The building works as an integral feature of the surrounding landscape, and also acts as a metaphor for a history of local-land uses. Making this kind of cultural connection with the landscape in vernacular buildings can also be a powerful tool within the educational process.
Bespoke furniture, including picnic tables, benches, interpretive panels and litterbins, was commissioned for use at a variety of sites in the Park. Picnic tables and benches were created using laminated green oak, while granite was recycled from an area at Glasgow Docks. Glue used to laminate the green oak, however, posed a significant problem in that it was unable to cope with the fact that the timber dried out over time. Litterbins were created using recycled plastic and were subsequently redesigned to accommodate recycling choices.
Careful briefing at the outset is vital as it ensures that client aspirations are well voiced. This, in turn, significantly aids the architect in understanding exactly what the client wants.
Computer simulation, though expensive, can speed up the design process.
Materials use can be a more significant factor in reducing carbon emissions than the operational energy of heating and lighting.
It was important that the client accepted the fact that in order to save in construction costs, building temperatures might fall outside the desired range during extreme weather conditions. A subsequent need for training of operational staff to accommodate this decision was also accepted.
The successful construction of the Rowardennan Centre using earth-based materials demonstrates that there is a sufficient base of professional design and construction skill to build with such materials in Scotland. Public interest and reaction to this unique construction also proved favourable.
The use of Scottish earth-based building traditions was recognised in the approval of the building warrant, which was granted on the basis of the use of Historic Scotland’s Technical Advice Note 6 as a reference document.
Difficulties encountered included the fact that specialist contractors work to very tight job schedules; a delay with the main contractor led to hold-ups on site and the period allocated for earth-wall construction was postponed by several months to accommodate the specialist contractor’s availability. This led to the project commissioner having to consider whether to accept such delays or change the design in the face of criticism for failure to maintain project deadlines and resultant postponement of the building opening. This illustrates the type of risk that project commissioners take when embarking on innovative building design. However, it is argued that the role of the public sector commissioner is to take risks usually avoided by the private sector in order to promote sustainable practice.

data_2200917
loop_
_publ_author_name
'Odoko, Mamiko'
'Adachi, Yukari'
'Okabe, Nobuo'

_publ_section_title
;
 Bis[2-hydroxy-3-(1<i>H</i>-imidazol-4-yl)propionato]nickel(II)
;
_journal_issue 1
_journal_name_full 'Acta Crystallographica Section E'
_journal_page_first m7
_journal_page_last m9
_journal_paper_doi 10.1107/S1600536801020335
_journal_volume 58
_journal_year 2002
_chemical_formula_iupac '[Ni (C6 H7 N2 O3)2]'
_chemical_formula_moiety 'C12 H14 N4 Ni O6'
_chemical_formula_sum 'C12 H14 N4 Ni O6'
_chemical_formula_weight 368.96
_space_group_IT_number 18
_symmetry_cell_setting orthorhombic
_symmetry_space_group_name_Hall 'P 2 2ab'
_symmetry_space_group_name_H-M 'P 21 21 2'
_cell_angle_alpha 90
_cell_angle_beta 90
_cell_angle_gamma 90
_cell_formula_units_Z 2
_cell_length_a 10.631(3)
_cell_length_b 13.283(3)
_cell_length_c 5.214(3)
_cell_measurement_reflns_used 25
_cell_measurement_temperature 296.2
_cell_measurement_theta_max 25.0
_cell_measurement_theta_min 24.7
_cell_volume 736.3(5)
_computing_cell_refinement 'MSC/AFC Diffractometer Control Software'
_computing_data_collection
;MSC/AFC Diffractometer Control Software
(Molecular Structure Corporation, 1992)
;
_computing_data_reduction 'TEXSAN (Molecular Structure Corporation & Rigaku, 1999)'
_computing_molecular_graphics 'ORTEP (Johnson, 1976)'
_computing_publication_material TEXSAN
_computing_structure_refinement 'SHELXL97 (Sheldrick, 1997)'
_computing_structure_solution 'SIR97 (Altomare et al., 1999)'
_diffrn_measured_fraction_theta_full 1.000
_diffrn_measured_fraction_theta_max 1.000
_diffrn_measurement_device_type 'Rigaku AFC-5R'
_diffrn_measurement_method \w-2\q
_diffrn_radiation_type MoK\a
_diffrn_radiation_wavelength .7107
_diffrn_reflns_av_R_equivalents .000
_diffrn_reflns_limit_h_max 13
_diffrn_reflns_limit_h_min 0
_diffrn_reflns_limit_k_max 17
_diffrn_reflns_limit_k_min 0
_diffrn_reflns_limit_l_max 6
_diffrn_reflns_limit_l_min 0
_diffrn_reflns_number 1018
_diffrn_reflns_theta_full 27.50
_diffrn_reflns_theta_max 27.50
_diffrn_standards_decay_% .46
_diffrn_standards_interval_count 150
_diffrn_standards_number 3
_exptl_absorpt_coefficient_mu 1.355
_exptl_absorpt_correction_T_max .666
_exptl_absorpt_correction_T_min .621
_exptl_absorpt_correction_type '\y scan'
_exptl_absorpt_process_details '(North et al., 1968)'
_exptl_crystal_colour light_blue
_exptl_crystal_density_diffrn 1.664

Specification can be overly complex – inclusion of composting toilets, for instance, required analysis of likely levels of use, due to the fact that waste cannot simply be flushed down the drain.
Choosing contractors can also prove difficult where an adventurous purchasing body recognises risks and so must find ways of dealing with them. To ensure ‘Best Value’ criteria are met, contractors are selected by tender. A degree of innovation, however, can dissuade local firms from applying. Contractors who are unfamiliar with the specified construction techniques may have difficulty pricing the job. This can sometimes result in drastic under-pricing (in which case the purchaser has to prove by careful tender-analysis that such a price is unrealistic). Equally, a high tender may have been costed over-cautiously in favour of the contractor. In this case negotiation is required. However, it can be hard to determine whether a high-priced tender is a contractor’s way of implying that they will only accept a high rate for such a job or, indeed, that they don’t want the job at all. Some construction elements are better priced by a specialist contractor (timber-frame construction, for instance).
Another costing difficulty arose from the opening of a snatch quarry as a means of providing local stone – a rare request that was not easily costed and that required negotiation with landowners. Planning implications also needed to be considered.
Project management on such initiatives is more time consuming. Architects may need to cost for extra staffing to source materials, or to develop cutting schedules for timber.
Also, the client needs to consider and respond to public perception of directional initiatives, such as attitudes to composting toilets, high-cost issues or views surrounding project delays.